Day 3: Saturday
Saturday began late for me with an absolute shredder of a set from hip hop phenom Death Grips. I had heard enough about him in the post SXSW aftermath, and I was blown away by the sheer energy that this solo MC con DJ act brought to the stage. Next up was a total find, when I strolled past the Sonic Stage to check out a set from Kaleidoscope Space Tribe pulling off an incredibly tight set of Talking Heads covers. Of course, they didn’t remain unknown for long when they told this uninformed audience member that they also operate under the moniker “Walk The Moon“… bet you know them now. Break time lasted a bit longer than expected, and kept me out of the fray until Bjork. Again, this was a pick of the festival, just based on the lack of appearances in Nashville. However, I couldn’t believe the energy of the international pop star. It was sweet and powerful and beautiful and experimental all at the same time… “tank you”. Next up was Nashville’s SIMO, who absolutely shredded that little stage in the middle of Centeroo. The in-demand local session man, J.D. Simo, could have taught a number of the higher billed artists in Manchester a few licks last weekend, and the ever growing crowd immediately recognized the virtuosity by (unsuccessfully) chiding festival organizers to give SIMO “one more song”. The Lumineers were likely the biggest winners of the Mumford and Sons cancellation when all of the folk-pop starved fans absolutely packed the Which Stage to the biggest capacity this long time Bonnaroovian has ever seen. Next it was time to embrace out some of my New Orleans heritage with the Preservation Hall Jazz Band, and, man, was I ever excited when Jim James came out to sing “St. James Infirmary”. Surely, there will be some video surfacing in the coming weeks, but you can get an idea of what it sounded like here. We checked in briefly for an beautifully moving and hypnotic set from local guitar virtuoso William Tyler and a bunch of local studs backing him up. Really, nothing all weekend (save McCartney) had anything on the amazing Rock N’ Soul Superjam featuring Jim James, John Oates, the aforementioned Preservation Hall Jazz Band, Sly & The Family Stone bassist Larry Graham, Alabama Shakes frontwoman Brittany Howard… and even included stop in’s by the already warmed up Billy Idol and R. Kelly who performed only moments before in their solo acts. Needless to say this clearly made up for anyone that was disappointed by the Mumford & Sons cancellation. After one last beer to keep our collective spirits flowing, we wandered back out to check out the instrumental mastery of Led Zepplin with Brooklyn band Bustle In Your Hedgerow, where we had another surprise guest appearance with Brittany Howard filling in the Plant lyrics.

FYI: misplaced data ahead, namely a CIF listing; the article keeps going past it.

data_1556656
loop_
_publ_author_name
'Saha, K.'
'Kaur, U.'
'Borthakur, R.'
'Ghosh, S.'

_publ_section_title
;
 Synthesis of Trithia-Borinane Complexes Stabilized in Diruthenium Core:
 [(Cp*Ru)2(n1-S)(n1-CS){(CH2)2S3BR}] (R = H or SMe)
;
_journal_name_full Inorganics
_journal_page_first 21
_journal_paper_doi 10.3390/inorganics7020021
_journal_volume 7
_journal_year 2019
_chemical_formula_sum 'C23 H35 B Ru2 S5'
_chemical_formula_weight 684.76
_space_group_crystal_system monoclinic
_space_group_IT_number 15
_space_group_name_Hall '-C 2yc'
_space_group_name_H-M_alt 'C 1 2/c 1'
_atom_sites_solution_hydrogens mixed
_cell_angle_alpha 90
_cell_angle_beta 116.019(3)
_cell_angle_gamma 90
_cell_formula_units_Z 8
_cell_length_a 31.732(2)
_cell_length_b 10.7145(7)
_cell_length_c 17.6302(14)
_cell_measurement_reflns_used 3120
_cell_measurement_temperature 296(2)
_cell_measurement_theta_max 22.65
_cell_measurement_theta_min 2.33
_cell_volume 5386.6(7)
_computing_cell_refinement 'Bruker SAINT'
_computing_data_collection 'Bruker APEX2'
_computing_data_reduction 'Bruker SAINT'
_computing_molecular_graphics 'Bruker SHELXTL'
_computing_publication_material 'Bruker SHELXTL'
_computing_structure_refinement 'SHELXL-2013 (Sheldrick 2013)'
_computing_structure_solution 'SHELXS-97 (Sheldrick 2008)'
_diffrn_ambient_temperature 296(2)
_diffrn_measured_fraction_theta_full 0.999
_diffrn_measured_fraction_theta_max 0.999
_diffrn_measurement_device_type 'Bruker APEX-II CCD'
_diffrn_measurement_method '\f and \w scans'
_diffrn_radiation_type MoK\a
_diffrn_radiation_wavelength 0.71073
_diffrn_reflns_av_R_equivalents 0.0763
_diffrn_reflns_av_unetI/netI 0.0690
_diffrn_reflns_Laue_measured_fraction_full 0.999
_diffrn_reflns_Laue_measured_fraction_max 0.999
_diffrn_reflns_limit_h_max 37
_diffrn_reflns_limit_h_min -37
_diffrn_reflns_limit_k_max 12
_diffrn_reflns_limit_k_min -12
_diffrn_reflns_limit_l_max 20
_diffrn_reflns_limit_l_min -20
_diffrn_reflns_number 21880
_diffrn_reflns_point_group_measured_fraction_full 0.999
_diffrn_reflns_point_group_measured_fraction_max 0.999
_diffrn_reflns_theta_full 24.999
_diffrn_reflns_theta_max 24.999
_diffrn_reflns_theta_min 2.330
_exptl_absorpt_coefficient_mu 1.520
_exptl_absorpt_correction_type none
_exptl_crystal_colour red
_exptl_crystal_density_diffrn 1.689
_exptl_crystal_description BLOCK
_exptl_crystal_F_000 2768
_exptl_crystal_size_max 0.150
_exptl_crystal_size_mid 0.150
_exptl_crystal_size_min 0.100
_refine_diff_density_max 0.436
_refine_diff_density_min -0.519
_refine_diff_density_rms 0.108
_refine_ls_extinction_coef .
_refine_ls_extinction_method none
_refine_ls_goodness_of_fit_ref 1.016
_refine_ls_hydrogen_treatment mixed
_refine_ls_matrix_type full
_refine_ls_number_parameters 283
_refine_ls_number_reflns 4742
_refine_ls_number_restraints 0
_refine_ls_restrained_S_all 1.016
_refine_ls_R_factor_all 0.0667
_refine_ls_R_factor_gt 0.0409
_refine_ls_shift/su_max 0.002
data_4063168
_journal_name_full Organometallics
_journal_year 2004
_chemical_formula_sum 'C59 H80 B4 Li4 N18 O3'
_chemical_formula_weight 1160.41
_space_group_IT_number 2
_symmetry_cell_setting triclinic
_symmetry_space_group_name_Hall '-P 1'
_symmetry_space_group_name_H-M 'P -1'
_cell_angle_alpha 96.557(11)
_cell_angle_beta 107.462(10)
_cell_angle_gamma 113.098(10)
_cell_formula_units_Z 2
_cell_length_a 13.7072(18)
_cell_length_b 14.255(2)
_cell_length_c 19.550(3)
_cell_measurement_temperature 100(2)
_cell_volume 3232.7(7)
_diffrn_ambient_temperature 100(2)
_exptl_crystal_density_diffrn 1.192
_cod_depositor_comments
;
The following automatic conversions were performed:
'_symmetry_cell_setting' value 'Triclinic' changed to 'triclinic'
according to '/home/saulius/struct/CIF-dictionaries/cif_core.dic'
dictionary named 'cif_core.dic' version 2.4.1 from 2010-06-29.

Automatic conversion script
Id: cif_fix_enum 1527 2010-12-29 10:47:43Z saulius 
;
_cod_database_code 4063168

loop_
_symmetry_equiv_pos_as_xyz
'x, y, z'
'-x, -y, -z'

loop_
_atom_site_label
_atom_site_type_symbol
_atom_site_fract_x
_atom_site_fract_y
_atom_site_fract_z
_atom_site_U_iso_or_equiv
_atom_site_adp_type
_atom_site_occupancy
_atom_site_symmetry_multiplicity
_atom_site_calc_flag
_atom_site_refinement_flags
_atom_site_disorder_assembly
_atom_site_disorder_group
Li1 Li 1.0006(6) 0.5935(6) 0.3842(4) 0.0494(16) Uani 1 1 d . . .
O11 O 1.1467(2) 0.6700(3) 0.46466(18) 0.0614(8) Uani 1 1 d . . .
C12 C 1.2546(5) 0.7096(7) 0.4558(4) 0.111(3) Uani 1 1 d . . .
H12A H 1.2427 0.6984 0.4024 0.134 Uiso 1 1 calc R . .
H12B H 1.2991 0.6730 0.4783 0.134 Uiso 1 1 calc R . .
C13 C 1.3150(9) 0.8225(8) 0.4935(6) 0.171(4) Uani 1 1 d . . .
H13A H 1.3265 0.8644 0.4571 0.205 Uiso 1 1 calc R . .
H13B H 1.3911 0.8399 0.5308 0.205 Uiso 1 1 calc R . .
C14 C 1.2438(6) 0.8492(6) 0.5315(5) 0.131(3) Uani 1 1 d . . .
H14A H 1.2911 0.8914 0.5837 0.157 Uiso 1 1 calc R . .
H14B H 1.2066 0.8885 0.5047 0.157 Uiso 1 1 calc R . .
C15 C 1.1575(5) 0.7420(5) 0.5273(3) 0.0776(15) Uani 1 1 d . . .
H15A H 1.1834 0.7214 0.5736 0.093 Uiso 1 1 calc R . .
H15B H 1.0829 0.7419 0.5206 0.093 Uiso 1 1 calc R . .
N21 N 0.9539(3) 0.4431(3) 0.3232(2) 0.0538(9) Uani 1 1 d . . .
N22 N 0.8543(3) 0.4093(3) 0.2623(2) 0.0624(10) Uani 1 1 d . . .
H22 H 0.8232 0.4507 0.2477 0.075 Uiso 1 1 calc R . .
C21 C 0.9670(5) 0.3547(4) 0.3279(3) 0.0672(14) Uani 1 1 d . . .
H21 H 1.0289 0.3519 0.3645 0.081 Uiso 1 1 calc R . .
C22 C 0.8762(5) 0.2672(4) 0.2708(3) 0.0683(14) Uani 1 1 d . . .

Day 4: Sunday
I’m not going to lie. I was hungover on Sunday morning. Three days of Bonnaroo were taking their toll, and there was only one cure for that pain… a bloody mary and endless crowd surfing during an absolute burner of a session by Jeff The Brotherhood. Having seen the bros quite a few times now, it was awesome to see them own one of the biggest tents at the festival in the middle of the afternoon. With giant red inflatable “used car lot floppy men” as a fitting decoration, the two piece turned to a four piece just in time to watch Jake hand off his three string to the front row of the crowd, and boggle the minds of the overworked security by taking his own turn crowd surfing. Another long break lead me back out into the masses to catch a bit of the Australian psych rock outfit Tame Impala, but it wasn’t enough to keep me upright. I gave Divine Fits and Edward Sharpe and the Magnetic Zeros a try, but that wasn’t fitting the bill either. The Bluegrass Superjam put a bit of pep in my step though with a stomper of a good time turning That Tent into a good ole fashioned hoe down. The rain finally started again during Tom Petty. He looked old, I felt old, the songs sounded old… Paul McCartney owned it, Tom Petty allowed me to get some much needed rest.
It’s about 360 days until Bonnaroo 2014. I’ll be rested and ready to run the gamut again. Thanks for being part of my life, Bonnaroo!